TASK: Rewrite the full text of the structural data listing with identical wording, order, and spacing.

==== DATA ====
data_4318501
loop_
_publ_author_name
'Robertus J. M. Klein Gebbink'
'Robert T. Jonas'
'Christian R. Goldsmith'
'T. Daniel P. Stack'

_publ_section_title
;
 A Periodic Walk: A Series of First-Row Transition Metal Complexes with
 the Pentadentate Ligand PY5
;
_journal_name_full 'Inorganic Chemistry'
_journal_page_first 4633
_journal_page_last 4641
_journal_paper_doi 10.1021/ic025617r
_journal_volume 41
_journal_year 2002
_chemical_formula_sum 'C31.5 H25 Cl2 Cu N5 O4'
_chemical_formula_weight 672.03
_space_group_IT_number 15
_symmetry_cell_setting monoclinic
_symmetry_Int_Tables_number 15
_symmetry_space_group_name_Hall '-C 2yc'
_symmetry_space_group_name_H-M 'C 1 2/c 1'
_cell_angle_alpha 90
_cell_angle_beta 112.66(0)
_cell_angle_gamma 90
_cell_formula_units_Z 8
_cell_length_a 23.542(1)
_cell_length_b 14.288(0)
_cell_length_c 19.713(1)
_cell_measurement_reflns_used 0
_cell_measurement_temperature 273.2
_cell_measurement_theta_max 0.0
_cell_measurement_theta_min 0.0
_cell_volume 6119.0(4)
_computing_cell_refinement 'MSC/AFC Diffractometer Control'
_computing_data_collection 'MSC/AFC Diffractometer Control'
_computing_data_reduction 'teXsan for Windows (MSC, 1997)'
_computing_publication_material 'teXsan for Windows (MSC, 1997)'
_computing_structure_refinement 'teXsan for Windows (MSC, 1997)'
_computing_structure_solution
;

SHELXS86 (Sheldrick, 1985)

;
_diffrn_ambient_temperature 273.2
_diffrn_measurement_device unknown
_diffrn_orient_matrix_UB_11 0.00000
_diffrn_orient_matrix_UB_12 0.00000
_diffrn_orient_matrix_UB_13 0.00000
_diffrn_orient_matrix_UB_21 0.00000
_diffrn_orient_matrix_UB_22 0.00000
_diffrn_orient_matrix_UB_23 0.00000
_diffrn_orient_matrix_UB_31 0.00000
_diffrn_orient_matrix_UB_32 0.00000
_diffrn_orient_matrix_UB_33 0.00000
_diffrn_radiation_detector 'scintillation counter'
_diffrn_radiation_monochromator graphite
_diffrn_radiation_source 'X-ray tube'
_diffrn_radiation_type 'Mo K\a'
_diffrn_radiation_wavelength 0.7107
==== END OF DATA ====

data_4318501
loop_
_publ_author_name
'Robertus J. M. Klein Gebbink'
'Robert T. Jonas'
'Christian R. Goldsmith'
'T. Daniel P. Stack'

_publ_section_title
;
 A Periodic Walk: A Series of First-Row Transition Metal Complexes with
 the Pentadentate Ligand PY5
;
_journal_name_full 'Inorganic Chemistry'
_journal_page_first 4633
_journal_page_last 4641
_journal_paper_doi 10.1021/ic025617r
_journal_volume 41
_journal_year 2002
_chemical_formula_sum 'C31.5 H25 Cl2 Cu N5 O4'
_chemical_formula_weight 672.03
_space_group_IT_number 15
_symmetry_cell_setting monoclinic
_symmetry_Int_Tables_number 15
_symmetry_space_group_name_Hall '-C 2yc'
_symmetry_space_group_name_H-M 'C 1 2/c 1'
_cell_angle_alpha 90
_cell_angle_beta 112.66(0)
_cell_angle_gamma 90
_cell_formula_units_Z 8
_cell_length_a 23.542(1)
_cell_length_b 14.288(0)
_cell_length_c 19.713(1)
_cell_measurement_reflns_used 0
_cell_measurement_temperature 273.2
_cell_measurement_theta_max 0.0
_cell_measurement_theta_min 0.0
_cell_volume 6119.0(4)
_computing_cell_refinement 'MSC/AFC Diffractometer Control'
_computing_data_collection 'MSC/AFC Diffractometer Control'
_computing_data_reduction 'teXsan for Windows (MSC, 1997)'
_computing_publication_material 'teXsan for Windows (MSC, 1997)'
_computing_structure_refinement 'teXsan for Windows (MSC, 1997)'
_computing_structure_solution
;

SHELXS86 (Sheldrick, 1985)

;
_diffrn_ambient_temperature 273.2
_diffrn_measurement_device unknown
_diffrn_orient_matrix_UB_11 0.00000
_diffrn_orient_matrix_UB_12 0.00000
_diffrn_orient_matrix_UB_13 0.00000
_diffrn_orient_matrix_UB_21 0.00000
_diffrn_orient_matrix_UB_22 0.00000
_diffrn_orient_matrix_UB_23 0.00000
_diffrn_orient_matrix_UB_31 0.00000
_diffrn_orient_matrix_UB_32 0.00000
_diffrn_orient_matrix_UB_33 0.00000
_diffrn_radiation_detector 'scintillation counter'
_diffrn_radiation_monochromator graphite
_diffrn_radiation_source 'X-ray tube'
_diffrn_radiation_type 'Mo K\a'
_diffrn_radiation_wavelength 0.7107